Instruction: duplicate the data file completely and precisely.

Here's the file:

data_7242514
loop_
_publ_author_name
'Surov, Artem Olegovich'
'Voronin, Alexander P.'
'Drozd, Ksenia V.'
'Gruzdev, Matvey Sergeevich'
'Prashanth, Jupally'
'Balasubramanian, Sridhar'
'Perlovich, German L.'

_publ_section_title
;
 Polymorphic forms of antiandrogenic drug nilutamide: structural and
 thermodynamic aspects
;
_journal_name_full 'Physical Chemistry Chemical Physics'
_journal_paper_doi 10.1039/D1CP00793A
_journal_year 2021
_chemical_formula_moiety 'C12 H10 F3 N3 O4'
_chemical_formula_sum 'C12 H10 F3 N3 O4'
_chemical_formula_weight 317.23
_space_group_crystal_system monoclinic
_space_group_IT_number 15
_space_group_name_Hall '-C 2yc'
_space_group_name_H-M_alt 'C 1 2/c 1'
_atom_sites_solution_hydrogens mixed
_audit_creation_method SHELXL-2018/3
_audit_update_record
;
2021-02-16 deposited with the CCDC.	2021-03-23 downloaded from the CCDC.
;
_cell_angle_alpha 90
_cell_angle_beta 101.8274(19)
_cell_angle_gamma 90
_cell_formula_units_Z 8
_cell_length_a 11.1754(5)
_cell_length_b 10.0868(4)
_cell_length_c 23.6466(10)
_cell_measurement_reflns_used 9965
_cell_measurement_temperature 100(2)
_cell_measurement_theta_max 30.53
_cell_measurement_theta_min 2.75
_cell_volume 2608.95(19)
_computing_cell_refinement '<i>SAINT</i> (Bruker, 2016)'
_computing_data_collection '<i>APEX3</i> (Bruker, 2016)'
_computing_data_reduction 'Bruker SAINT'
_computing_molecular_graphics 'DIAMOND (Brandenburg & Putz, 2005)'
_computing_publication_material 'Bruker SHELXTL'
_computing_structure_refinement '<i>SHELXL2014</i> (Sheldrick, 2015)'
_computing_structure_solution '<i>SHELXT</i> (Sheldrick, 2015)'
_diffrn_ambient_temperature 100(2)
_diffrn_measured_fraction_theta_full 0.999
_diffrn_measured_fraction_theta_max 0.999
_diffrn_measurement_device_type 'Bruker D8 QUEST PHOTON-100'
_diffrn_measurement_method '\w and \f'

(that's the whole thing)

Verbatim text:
data_7242514
loop_
_publ_author_name
'Surov, Artem Olegovich'
'Voronin, Alexander P.'
'Drozd, Ksenia V.'
'Gruzdev, Matvey Sergeevich'
'Prashanth, Jupally'
'Balasubramanian, Sridhar'
'Perlovich, German L.'

_publ_section_title
;
 Polymorphic forms of antiandrogenic drug nilutamide: structural and
 thermodynamic aspects
;
_journal_name_full 'Physical Chemistry Chemical Physics'
_journal_paper_doi 10.1039/D1CP00793A
_journal_year 2021
_chemical_formula_moiety 'C12 H10 F3 N3 O4'
_chemical_formula_sum 'C12 H10 F3 N3 O4'
_chemical_formula_weight 317.23
_space_group_crystal_system monoclinic
_space_group_IT_number 15
_space_group_name_Hall '-C 2yc'
_space_group_name_H-M_alt 'C 1 2/c 1'
_atom_sites_solution_hydrogens mixed
_audit_creation_method SHELXL-2018/3
_audit_update_record
;
2021-02-16 deposited with the CCDC.	2021-03-23 downloaded from the CCDC.
;
_cell_angle_alpha 90
_cell_angle_beta 101.8274(19)
_cell_angle_gamma 90
_cell_formula_units_Z 8
_cell_length_a 11.1754(5)
_cell_length_b 10.0868(4)
_cell_length_c 23.6466(10)
_cell_measurement_reflns_used 9965
_cell_measurement_temperature 100(2)
_cell_measurement_theta_max 30.53
_cell_measurement_theta_min 2.75
_cell_volume 2608.95(19)
_computing_cell_refinement '<i>SAINT</i> (Bruker, 2016)'
_computing_data_collection '<i>APEX3</i> (Bruker, 2016)'
_computing_data_reduction 'Bruker SAINT'
_computing_molecular_graphics 'DIAMOND (Brandenburg & Putz, 2005)'
_computing_publication_material 'Bruker SHELXTL'
_computing_structure_refinement '<i>SHELXL2014</i> (Sheldrick, 2015)'
_computing_structure_solution '<i>SHELXT</i> (Sheldrick, 2015)'
_diffrn_ambient_temperature 100(2)
_diffrn_measured_fraction_theta_full 0.999
_diffrn_measured_fraction_theta_max 0.999
_diffrn_measurement_device_type 'Bruker D8 QUEST PHOTON-100'
_diffrn_measurement_method '\w and \f'